Jodi Dean gave a lecture in which she analyzed the 2008 financial crisis and the mystifying discourse that surrounds it. Looking at how the crisis itself was declared unpredictable and how the culprits managed to escape responsibility on account of the so-called emergent complexity of the financial system, Jodi then analyzed the epistemological short-circuit that allows for these kind of arguments. During the second half of her lecture Jodi developed an alternative to this impasse. (this is not as good as a summary as I would have liked to provide, but suffice it to say that Jodi came up with a wonderful analysis of the impasse of action on the basis of a reading of Lacan and the discourse of the master and the discourse of the hysteric).

All three lectures were followed by lively response and discussion. In the case of Mieke Bal the audience asked how the relation between art and politics could be approached more historically, and what position propaganda would take in this framework. With Bosteels the public discussed his critique of uneven development in relation to other nations such as Turkey. Dean discussed the motivation that was behind her ideas. After this the participants enjoyed a well-deserved cup of coffee.

We then screened Ustala by Ine Lamers (curated again by Katarina) In USTALA, Ine Lamers explores the notion of dystopia. The story takes place in the Russian model city of Tolyatti, which was built on utopian foundations in the 1950s and 60s. Significant political and historic events – the fall of the Iron Curtain and the dismantling of the Soviet Union – transformed the collective paradise into capitalist chaos. Utopia became dystopia. In the film a group of Russian kids loiter among the silent monuments and the debris of this former Communist paradise. Their repetitive acts seem to suggest that they are caught up in a ritual. Do they really want to escape from this apocalyptic setting?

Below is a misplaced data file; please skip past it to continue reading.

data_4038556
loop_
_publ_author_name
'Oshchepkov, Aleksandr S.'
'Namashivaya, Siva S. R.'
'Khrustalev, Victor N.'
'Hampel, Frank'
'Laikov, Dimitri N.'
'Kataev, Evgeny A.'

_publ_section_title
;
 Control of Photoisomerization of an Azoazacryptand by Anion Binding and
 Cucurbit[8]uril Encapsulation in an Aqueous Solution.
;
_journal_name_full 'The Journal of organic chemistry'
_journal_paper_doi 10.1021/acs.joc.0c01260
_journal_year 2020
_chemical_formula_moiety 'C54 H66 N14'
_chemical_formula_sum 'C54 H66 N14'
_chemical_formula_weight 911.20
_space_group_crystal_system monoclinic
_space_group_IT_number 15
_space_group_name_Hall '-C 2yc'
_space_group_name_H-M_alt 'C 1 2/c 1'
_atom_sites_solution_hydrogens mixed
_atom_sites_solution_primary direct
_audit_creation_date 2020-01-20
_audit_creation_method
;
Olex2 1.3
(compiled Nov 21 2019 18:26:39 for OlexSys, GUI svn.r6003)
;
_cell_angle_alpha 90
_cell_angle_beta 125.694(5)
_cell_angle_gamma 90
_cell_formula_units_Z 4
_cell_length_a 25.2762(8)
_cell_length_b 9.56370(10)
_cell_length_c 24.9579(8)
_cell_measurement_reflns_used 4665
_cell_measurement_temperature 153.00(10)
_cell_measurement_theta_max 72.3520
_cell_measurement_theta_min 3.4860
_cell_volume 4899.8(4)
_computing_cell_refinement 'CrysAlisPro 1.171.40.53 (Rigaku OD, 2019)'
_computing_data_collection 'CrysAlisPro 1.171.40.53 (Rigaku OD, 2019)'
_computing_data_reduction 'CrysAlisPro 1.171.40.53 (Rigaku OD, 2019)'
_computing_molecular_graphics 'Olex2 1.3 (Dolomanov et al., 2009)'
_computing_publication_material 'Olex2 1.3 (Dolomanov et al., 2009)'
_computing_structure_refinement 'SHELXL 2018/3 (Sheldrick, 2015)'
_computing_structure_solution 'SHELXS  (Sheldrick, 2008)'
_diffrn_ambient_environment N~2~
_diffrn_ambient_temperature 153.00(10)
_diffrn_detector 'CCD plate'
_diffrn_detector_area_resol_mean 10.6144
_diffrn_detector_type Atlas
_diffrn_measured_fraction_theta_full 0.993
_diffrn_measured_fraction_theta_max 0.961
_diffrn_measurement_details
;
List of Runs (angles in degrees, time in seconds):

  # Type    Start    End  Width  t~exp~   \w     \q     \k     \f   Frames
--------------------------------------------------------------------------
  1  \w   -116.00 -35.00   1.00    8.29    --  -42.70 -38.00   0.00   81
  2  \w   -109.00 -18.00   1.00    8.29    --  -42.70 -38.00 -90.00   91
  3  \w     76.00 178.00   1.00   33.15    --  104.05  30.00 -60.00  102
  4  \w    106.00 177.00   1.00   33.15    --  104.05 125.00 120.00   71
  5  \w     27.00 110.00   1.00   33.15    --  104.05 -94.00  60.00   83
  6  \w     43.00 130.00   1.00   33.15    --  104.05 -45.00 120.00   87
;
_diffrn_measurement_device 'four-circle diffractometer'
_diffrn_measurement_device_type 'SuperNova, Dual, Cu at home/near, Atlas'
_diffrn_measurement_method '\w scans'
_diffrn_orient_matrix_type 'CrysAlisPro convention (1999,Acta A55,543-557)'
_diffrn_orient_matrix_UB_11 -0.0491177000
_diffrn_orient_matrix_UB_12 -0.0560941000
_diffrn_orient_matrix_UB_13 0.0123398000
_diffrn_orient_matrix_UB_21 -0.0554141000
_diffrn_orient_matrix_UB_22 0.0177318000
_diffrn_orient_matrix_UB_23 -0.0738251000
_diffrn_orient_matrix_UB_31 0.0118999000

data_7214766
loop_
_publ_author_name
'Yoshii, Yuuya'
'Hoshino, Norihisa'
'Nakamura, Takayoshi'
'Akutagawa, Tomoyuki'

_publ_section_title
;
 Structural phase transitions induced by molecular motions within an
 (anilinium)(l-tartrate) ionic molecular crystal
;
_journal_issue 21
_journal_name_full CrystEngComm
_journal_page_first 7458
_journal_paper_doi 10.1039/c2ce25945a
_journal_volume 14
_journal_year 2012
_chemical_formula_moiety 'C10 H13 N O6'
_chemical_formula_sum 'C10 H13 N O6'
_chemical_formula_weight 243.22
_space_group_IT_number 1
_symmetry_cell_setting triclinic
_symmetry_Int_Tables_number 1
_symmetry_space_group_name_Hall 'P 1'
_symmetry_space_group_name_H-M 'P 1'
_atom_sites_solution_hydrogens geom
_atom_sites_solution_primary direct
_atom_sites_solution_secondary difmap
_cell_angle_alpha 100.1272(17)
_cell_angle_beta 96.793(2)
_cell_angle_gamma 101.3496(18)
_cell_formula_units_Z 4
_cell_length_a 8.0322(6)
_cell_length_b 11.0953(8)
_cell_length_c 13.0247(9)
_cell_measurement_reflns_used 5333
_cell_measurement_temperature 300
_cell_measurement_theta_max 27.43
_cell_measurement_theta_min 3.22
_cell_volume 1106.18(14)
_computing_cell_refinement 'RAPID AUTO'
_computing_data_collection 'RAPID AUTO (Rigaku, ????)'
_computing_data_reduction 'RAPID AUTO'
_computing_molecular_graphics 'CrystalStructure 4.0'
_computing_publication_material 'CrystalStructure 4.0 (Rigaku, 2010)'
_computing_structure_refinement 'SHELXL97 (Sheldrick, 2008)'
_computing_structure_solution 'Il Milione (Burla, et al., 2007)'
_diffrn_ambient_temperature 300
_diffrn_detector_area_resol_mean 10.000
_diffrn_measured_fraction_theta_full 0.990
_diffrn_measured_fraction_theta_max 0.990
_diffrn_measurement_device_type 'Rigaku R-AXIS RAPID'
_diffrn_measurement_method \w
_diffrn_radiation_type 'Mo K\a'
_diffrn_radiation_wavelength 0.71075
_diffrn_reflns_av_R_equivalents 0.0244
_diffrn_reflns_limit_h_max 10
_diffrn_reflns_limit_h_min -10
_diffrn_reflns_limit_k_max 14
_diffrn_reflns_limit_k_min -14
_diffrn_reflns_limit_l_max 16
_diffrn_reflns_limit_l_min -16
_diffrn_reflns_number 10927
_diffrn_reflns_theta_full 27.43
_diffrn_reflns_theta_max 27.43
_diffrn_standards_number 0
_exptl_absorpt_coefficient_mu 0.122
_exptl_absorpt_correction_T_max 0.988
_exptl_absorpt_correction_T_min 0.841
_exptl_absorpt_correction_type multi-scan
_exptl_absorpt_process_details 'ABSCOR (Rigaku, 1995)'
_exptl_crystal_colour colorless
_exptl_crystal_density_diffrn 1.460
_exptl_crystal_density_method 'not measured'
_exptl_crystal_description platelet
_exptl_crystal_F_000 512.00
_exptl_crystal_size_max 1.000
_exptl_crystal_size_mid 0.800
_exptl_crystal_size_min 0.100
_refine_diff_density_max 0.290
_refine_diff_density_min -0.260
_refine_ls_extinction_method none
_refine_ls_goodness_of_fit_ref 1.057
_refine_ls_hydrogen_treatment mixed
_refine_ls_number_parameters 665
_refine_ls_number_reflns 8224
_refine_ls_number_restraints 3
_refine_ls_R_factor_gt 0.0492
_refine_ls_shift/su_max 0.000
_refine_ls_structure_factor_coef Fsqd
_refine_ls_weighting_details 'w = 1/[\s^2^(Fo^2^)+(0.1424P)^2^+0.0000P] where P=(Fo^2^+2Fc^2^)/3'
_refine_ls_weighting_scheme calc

The conference ended with a public lecture by Alberto Toscano (Senior Lecturer in Sociology at Goldsmith College, London), “Between Crisis and Catastrophe”. Alberto showed how the concept of crisis suggests that the problems at hand are in fact nothing but a temporary setback that can be overcome by the existing political regime. The problem he saw with this is that this kind of logic has not led to any effective action or appropriate measure with regard to structural problems of our society. As an alternative to this, Alberto suggested the concept of catastrophe. In the case of catastrophe, the subject and its world are entirely annihilated. As a result, the concept does not hold the promise of salvation or improvement that is inherent in ‘crisis’. By acting as if a catastrophe has already taken place and then looking at how it could have been avoided, a more profound political reaction to ecological and economic problems can be developed.

We had a closing reception at Hotel New York with food and wine. I think we all deserved it!